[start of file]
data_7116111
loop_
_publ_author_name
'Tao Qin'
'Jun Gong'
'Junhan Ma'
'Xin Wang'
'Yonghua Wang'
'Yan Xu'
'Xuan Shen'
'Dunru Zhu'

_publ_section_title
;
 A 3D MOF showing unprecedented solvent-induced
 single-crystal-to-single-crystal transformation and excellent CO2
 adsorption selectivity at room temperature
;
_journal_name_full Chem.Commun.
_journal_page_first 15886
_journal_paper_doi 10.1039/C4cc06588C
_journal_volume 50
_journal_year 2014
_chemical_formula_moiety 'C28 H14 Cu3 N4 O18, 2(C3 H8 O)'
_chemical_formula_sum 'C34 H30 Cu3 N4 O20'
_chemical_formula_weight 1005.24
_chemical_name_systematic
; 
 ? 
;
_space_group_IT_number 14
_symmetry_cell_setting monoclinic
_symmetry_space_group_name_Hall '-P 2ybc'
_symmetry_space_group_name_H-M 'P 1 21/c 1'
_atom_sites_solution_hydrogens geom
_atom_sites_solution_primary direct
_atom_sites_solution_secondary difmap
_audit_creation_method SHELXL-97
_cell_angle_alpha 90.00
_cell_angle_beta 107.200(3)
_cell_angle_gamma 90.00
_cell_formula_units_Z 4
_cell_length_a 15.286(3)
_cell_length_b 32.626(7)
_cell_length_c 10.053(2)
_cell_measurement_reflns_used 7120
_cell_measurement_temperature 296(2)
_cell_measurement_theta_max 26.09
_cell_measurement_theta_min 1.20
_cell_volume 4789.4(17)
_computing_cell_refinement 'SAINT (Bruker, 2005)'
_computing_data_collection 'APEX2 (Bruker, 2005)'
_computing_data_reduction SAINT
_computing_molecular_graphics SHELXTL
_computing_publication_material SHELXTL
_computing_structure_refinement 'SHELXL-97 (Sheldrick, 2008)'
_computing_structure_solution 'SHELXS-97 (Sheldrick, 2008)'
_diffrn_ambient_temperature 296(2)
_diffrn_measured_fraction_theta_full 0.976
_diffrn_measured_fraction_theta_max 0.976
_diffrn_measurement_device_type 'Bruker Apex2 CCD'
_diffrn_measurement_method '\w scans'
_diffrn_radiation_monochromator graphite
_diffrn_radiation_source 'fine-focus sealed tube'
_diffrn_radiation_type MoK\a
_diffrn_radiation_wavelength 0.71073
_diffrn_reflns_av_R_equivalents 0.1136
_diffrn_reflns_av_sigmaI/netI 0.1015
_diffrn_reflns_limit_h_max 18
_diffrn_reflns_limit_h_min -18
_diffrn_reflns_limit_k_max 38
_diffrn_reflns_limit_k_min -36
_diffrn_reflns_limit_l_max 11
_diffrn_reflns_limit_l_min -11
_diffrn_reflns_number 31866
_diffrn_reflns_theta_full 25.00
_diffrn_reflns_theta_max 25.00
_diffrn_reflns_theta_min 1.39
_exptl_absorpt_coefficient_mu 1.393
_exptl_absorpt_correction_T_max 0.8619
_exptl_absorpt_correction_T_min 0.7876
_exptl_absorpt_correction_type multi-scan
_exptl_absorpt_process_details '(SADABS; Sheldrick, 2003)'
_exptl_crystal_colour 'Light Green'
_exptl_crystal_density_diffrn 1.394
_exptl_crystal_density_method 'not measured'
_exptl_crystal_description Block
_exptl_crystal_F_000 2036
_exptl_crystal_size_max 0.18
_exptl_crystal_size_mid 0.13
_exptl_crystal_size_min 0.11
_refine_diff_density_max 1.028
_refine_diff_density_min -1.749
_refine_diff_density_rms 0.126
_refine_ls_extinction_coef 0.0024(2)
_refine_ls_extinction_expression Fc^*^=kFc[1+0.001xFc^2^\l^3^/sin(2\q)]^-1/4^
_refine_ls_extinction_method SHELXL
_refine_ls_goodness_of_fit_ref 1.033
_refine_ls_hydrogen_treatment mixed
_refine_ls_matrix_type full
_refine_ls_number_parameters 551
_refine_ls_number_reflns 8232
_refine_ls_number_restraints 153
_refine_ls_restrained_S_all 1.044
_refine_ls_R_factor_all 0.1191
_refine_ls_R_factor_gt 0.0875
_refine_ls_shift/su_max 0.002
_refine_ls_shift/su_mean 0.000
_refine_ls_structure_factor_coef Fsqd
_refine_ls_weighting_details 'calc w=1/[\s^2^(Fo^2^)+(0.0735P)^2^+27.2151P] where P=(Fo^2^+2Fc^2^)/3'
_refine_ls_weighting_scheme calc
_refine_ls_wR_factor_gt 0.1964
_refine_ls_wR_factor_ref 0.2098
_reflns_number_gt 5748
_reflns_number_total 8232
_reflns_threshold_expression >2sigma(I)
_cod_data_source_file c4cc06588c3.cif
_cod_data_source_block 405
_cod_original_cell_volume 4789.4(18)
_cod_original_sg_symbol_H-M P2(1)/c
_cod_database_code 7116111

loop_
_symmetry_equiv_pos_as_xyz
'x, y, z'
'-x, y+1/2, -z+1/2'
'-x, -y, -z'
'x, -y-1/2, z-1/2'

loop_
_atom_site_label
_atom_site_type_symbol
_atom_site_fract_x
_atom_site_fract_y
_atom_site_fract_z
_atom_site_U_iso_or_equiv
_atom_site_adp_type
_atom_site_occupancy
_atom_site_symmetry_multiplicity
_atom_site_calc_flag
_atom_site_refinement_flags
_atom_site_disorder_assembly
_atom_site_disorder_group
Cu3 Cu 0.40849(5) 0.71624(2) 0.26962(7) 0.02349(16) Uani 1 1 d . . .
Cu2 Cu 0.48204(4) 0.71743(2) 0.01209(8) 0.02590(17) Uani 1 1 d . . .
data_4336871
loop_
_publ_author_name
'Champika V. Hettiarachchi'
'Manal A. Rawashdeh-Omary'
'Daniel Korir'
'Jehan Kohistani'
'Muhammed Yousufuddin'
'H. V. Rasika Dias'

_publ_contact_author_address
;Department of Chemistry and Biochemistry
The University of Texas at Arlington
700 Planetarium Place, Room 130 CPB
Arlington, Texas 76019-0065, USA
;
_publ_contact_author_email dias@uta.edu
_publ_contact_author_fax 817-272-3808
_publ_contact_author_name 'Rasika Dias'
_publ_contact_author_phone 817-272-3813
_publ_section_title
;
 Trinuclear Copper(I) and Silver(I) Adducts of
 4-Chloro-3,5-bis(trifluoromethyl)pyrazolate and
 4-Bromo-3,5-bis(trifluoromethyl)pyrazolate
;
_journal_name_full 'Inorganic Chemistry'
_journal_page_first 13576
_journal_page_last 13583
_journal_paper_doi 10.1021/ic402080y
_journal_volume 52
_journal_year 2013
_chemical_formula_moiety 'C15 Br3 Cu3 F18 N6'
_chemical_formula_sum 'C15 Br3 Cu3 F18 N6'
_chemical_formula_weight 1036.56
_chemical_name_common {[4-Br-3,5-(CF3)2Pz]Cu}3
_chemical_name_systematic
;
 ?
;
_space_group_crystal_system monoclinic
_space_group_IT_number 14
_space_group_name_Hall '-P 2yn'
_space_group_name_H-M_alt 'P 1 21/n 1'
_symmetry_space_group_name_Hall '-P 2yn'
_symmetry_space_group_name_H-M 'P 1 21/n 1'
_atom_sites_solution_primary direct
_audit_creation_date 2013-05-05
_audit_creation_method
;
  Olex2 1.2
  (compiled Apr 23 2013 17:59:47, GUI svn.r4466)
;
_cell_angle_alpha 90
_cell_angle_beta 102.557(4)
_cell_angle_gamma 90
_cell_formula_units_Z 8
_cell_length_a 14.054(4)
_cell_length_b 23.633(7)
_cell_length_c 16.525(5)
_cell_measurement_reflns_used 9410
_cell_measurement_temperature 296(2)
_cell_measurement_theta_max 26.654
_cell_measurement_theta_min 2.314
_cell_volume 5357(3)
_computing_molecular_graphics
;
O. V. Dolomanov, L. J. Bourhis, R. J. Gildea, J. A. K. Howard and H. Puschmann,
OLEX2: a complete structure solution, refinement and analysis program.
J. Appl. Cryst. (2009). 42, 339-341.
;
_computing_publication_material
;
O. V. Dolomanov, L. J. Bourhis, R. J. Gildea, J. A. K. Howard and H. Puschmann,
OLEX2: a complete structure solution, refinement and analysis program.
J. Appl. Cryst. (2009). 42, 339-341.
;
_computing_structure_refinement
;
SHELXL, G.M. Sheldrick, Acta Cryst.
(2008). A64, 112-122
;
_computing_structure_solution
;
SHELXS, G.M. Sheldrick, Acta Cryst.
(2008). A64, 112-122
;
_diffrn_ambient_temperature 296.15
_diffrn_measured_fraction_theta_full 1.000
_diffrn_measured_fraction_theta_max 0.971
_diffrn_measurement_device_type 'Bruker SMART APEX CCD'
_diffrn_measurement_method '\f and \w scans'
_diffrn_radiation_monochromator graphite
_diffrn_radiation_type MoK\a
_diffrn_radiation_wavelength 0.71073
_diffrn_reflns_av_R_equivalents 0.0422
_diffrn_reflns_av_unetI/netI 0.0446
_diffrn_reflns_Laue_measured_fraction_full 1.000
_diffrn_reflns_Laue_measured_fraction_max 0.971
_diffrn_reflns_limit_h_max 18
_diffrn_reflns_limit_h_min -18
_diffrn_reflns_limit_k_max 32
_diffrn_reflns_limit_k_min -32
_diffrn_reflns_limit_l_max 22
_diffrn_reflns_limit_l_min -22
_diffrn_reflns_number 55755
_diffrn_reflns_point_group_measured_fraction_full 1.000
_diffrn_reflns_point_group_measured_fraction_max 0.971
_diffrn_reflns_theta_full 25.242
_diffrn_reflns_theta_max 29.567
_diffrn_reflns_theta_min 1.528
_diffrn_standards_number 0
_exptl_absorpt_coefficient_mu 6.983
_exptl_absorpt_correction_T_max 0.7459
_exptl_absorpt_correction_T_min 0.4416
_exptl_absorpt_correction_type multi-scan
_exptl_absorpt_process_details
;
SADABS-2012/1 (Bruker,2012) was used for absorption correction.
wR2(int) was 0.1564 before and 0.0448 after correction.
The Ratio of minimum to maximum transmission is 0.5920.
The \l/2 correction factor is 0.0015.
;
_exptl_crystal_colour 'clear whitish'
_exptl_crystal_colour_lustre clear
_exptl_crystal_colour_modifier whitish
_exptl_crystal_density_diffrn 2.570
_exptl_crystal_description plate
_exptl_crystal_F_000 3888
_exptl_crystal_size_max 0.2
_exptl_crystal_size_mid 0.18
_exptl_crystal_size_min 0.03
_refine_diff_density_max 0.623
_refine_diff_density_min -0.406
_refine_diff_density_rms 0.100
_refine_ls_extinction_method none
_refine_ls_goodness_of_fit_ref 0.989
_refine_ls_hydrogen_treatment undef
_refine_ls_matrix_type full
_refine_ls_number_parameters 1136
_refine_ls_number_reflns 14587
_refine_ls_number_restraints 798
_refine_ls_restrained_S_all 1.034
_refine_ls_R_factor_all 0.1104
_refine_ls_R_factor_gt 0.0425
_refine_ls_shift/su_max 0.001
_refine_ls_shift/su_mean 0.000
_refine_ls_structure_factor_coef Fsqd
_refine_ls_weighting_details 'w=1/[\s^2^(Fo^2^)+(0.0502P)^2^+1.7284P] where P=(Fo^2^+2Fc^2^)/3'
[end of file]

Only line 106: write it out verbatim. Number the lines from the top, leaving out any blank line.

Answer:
_refine_ls_shift/su_max 0.002